Ulster Architectural Heritage calls for your support to help close a loophole in the listing process in Northern Ireland. Help heritage. Sign the petition here. Find out more:
Listed buildings are given special protection by law, and it is a criminal offence to damage them, but current NI legislation offers no automatic interim protection to buildings which are under consideration for listing. When the Historic Environment Division, Department for Communities intend to list a building, a notification letter is issued to the local authority and the owner. However, the building is NOT yet protected by law. Shockingly, some owners who do not appreciate the value of their irreplaceable historic asset or who have a commercial vested interest, can, and do demolish before the final formal designation is issued.
Between Friday 5th and Saturday 6th January 2018, the interior of Straid Congregational Church, was substantially demolished: https://www.uahs.org.uk/news/258/
Between 26th and 27th November 2016 three prominent buildings at 95-107 North Street, Belfast were demolished in their entireity: https://www.uahs.org.uk/news/228/heritage+of+north+belfast+nearly+listed+now+lost%2E/
These are the latest in a catalogue of buildings that have been destroyed just before achieving the protection of listed building status. Such an attitude of disregard for the value of Heritage is shocking, but what shocks more is the fact that notification of intent to list is issued without any interim protection in place. Owners who demolish in this instance in fact are not breaking the law. This must change.
If a local authority considers a building to be at special risk, they can choose to serve a Building Preservation Notice. But local authorities are reluctant to issue Building Preservation Notices. There is often no prior reason to suspect that the owner will damage the building as in the case of Straid. Most such demolitions happen overnight, on bank holidays or at weekends when local authorities may be closed. Only a handful of BPN’s are issued each year. At present BPNs are not seen to be a foolproof interim protection for buildings under consideration for listing and, as a consequence, important buildings continue to be lost.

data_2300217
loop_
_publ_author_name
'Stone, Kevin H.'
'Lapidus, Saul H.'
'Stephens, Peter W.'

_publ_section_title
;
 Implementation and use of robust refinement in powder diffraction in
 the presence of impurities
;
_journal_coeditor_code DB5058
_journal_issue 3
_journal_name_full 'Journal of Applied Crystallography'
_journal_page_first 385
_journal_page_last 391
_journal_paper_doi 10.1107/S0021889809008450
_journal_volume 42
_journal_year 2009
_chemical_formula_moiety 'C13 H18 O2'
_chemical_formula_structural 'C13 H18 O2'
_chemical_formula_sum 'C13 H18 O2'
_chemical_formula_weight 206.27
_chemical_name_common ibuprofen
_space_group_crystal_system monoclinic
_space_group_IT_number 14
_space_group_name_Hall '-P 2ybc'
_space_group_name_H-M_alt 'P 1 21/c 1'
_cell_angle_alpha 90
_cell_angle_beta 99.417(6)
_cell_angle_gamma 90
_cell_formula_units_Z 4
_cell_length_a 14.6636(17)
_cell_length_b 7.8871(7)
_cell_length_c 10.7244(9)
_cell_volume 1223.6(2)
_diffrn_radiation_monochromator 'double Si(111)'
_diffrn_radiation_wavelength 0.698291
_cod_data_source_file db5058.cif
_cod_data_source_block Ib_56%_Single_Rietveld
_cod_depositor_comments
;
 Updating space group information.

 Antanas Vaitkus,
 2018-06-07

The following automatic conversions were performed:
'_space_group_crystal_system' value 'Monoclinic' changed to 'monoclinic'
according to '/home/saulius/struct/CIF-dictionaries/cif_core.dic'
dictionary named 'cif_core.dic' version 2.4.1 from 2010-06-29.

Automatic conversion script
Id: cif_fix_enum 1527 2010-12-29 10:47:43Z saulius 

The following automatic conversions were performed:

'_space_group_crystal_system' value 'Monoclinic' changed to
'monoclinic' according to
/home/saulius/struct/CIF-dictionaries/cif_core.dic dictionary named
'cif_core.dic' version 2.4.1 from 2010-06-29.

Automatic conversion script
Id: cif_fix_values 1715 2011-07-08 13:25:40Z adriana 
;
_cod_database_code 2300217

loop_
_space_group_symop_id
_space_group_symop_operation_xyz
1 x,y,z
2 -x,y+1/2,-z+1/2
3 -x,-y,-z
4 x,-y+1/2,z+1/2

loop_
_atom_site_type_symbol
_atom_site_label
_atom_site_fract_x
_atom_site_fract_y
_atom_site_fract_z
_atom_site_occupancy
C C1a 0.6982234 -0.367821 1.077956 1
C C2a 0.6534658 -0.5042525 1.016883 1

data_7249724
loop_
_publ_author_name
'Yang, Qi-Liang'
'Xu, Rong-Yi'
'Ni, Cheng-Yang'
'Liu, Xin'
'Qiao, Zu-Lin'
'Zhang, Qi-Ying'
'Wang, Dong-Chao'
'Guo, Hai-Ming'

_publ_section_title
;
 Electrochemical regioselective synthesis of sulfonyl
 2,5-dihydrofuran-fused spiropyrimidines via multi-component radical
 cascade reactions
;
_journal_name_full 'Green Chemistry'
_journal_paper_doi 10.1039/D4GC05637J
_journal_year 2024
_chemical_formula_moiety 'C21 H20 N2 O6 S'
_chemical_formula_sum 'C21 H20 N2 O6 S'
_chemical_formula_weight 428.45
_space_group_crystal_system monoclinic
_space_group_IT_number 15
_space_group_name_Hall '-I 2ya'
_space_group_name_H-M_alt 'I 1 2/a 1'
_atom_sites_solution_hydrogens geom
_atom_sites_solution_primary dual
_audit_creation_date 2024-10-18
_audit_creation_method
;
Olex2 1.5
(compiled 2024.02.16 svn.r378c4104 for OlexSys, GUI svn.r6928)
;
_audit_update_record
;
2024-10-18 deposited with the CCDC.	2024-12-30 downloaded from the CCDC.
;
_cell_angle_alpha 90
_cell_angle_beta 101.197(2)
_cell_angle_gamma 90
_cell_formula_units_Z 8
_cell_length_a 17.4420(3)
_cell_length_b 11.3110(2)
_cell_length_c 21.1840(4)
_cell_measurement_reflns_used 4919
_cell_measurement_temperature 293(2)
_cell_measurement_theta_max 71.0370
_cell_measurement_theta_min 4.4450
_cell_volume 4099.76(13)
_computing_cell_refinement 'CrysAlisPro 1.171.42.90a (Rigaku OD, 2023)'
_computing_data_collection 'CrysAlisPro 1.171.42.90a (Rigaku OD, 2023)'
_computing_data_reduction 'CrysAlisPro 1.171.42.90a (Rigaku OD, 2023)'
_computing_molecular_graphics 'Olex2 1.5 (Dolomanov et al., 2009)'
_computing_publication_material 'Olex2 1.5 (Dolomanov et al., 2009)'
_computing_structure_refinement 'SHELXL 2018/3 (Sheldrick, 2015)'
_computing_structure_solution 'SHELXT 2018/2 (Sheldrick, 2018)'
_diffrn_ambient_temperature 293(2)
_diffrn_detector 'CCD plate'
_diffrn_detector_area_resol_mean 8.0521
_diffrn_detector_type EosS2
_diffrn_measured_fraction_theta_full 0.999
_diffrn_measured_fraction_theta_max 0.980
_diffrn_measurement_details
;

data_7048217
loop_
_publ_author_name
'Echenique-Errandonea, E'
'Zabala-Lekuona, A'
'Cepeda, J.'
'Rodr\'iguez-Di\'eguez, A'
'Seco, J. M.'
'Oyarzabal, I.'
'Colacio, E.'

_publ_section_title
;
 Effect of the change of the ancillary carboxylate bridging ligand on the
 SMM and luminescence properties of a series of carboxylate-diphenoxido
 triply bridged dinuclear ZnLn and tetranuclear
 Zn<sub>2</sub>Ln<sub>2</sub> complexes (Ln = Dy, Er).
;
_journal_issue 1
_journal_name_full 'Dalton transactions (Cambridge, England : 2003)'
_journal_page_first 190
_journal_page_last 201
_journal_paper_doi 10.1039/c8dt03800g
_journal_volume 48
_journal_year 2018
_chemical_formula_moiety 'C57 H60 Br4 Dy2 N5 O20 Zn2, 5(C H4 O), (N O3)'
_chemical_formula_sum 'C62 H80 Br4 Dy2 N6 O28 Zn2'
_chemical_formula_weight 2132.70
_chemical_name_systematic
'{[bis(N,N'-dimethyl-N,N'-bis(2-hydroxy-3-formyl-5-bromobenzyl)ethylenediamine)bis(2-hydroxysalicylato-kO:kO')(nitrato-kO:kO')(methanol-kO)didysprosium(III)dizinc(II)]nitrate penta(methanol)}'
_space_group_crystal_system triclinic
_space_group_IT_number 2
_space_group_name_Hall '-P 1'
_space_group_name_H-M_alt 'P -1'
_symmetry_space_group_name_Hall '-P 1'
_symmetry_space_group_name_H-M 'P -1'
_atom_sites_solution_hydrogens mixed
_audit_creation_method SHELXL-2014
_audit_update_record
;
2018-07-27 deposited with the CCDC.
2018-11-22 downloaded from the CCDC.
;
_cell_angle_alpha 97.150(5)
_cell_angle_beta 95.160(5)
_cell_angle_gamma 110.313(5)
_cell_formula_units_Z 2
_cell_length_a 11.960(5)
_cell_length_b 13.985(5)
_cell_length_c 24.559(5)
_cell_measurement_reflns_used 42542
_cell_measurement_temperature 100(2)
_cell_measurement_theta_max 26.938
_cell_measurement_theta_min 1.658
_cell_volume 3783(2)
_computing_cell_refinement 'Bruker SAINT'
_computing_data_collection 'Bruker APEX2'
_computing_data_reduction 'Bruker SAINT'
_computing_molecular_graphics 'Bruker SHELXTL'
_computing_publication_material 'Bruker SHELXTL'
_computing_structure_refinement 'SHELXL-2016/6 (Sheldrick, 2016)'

Buildings are listed in line with long established legislation, both in the public interest and at public expense. Until automatic interim protection is introduced, the time, expertise, and resource spent on the public’s behalf, and most importantly the buildings lost in its absence, are needlessly wasted.
UAH calls on the Historic Environment Division, Department for Communities, local authorities and the NI Executive for the introduction of automatic interim protection for buildings under consideration for listing in Northern Ireland. Please #helpheritage by adding your name to the petition here.
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